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Basement floor and wall details

fpds2014 | Posted in Energy Efficiency and Durability on

Re: FHB Feb/Mar 2005 article “The Stay-Dry, No-Mold Finished Basement” and 4/7/14 GBA Q&A “What’s the Best Basement Flooring System?”

Project: Converting an existing basement to living space in a 1900 house in Portland, Oregon.
See attached sketch for detail.

Questions about how to finish the basement while minimizing mold potential:

1. Floor assembly: Head-height is a significant concern in our basement finishing project where every inch counts (starting with 6′-7″ from slab to bottom of 1st floor joists). Rather than using the floor assemblies cited in GBA & FHB articles mentioned above, would like to use: 1/2″ EPS rigid insulation, taped & sealed, then covered with one layer 3/4″ t&g plywood (doubling as finish floor when stained & sealed). Will this be a safe system to use in Portland, OR to avoid mold issues and also relatively warm for thermal comfort?

2. Perimeter wall assembly: Foundation wall is only 42″ above slab height. Previous owners insulated the pony wall above foundation with rigid insulation & installed drywall flush with inside face of concrete (foundation wall below is exposed & painted). We plan to install 2″ rigid EPS to the face of the concrete wall, then trim the bottom of the existing drywall from the pony wall, and install 2″ EPS on the top of the concrete wall, so that the EPS is continuous from floor to the existing rigid insulation at the pony wall. All EPS taped & sealed. Then at the lower half of the wall, install a 2×4 furring wall with mineral wool batt insulation in front of the EPS. (Attached detail hopefully clarifies this.) Will this approach work to isolate the cold concrete from the interior air and provide a safe (mold-free) & warm space inside?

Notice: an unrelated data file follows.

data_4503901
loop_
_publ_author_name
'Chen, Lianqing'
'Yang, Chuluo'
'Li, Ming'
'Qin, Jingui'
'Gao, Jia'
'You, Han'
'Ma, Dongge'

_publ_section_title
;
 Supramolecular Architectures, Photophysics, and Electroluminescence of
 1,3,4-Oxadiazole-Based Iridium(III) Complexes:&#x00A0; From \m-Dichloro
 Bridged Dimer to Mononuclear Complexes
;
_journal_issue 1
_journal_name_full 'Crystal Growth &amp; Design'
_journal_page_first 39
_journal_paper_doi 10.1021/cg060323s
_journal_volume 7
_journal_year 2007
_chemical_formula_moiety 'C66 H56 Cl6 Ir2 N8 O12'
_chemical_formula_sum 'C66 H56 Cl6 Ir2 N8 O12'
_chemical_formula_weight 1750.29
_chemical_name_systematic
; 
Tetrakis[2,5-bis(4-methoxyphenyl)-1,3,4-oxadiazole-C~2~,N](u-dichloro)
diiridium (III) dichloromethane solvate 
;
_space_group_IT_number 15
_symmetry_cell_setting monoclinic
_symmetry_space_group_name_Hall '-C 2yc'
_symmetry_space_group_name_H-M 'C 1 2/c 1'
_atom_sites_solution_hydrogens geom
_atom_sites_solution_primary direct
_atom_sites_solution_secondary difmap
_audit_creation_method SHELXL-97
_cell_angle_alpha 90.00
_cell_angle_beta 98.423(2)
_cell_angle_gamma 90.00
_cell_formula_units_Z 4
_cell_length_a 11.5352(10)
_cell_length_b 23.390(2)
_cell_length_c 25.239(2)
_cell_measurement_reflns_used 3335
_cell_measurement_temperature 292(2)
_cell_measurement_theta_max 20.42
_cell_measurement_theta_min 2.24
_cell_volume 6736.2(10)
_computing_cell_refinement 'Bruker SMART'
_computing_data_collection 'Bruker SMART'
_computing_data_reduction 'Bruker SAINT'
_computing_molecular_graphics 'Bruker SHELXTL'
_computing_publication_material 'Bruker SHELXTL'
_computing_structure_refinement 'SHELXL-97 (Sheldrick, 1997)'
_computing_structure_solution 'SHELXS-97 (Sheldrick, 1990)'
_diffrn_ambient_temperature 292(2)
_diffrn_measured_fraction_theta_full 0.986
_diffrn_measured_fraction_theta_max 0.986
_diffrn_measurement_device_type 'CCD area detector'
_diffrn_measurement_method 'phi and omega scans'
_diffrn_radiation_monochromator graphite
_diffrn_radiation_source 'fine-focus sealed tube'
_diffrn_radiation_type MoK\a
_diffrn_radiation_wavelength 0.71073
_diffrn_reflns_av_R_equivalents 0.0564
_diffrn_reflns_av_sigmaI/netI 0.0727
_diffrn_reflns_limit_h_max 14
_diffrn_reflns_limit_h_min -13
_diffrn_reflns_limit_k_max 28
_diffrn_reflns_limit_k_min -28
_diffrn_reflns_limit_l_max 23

3. There is a secondary portion of the basement that we would like to enclose (i.e. wall off with insulated walls), but may not have the funds to completely finish. If we leave the concrete floor bare but finish the walls per this same detail, will that be problematic (for mold)? I realize that we’ll have a huge thermal bridge over the entire floor in this area, but it’s for storage and laundry, so would not be as critical for thermal comfort.

Thanks for your input on this!

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  1. Expert Member

    i'm sorry if this is a bit off-topic and involves more work you didn't anticipate or probably want, but the first thing I would do with a 1900 house with a partially buried basement is to secure the framed walls to the stem walls below and floor system above with seismic anchors. Those old houses hop right off their foundations in a shake.

  2. GBA Editor
    Martin Holladay | | #2

    Without running any calculations, I'd feel more comfortable with 1 inch of rigid foam rather than 1/2 inch above your concrete slab. But I understand that compromises sometimes have to be made in a renovation project like this.